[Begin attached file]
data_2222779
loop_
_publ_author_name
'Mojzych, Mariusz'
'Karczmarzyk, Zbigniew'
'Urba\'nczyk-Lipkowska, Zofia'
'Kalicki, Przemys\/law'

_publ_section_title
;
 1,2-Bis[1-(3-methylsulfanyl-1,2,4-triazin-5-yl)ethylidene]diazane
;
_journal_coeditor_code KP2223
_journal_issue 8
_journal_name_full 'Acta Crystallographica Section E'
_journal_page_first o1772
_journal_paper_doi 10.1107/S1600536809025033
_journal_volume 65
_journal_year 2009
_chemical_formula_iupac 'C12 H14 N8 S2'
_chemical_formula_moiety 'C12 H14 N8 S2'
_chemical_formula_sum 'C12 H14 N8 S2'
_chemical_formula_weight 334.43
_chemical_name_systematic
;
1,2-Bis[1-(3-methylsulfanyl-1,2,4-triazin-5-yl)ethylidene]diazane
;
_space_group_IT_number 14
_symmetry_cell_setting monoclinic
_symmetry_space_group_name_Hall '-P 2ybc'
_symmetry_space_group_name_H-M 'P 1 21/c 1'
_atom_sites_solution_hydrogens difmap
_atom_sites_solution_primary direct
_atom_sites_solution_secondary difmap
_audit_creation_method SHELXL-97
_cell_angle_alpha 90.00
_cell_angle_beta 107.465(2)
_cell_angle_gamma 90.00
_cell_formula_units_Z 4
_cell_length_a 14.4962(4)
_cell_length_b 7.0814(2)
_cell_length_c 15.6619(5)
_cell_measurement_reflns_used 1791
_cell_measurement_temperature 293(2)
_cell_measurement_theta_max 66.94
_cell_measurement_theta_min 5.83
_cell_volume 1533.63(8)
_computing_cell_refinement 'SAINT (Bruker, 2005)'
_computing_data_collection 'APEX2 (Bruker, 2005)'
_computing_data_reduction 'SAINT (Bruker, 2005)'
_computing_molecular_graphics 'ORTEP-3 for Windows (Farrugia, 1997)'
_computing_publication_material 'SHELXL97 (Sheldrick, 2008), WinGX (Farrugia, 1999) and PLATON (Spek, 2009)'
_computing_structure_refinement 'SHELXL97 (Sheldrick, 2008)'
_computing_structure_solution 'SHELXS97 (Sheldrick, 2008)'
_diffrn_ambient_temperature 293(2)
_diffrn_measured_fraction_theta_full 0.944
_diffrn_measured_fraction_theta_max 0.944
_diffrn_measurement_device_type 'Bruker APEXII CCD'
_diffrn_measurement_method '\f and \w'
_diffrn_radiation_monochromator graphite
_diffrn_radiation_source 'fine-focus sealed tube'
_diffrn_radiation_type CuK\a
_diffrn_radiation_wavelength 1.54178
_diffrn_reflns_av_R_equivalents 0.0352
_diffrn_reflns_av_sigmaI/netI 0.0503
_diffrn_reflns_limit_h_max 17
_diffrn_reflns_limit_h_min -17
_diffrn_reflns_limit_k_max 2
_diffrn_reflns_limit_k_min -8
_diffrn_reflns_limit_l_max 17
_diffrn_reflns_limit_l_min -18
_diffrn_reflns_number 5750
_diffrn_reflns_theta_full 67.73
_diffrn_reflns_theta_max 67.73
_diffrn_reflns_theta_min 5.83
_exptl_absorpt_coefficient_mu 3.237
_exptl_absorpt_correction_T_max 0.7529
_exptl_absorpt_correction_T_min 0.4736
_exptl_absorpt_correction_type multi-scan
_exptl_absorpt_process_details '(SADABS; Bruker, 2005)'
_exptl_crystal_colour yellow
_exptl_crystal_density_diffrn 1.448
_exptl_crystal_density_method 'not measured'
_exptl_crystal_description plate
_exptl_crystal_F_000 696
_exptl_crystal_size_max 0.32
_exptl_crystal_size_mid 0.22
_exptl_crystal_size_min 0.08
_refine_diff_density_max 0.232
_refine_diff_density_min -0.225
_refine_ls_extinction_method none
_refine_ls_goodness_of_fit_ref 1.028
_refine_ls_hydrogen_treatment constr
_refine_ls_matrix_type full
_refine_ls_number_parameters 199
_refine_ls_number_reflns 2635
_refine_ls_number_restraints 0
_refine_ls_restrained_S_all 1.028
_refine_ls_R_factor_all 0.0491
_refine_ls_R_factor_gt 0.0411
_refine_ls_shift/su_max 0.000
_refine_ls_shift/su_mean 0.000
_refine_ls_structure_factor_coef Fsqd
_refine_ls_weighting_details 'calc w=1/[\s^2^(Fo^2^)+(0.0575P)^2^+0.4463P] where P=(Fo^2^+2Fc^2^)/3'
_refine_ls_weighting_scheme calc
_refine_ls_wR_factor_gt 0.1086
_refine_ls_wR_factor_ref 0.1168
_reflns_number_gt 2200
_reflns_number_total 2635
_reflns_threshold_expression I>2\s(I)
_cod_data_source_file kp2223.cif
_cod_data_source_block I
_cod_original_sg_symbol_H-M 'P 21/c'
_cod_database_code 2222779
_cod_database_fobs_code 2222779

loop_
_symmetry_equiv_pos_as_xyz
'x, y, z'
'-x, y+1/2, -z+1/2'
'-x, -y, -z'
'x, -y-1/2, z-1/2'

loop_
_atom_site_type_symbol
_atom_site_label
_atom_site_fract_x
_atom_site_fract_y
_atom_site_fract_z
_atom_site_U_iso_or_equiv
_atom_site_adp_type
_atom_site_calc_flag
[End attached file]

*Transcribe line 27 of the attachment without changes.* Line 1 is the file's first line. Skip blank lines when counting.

_space_group_IT_number 14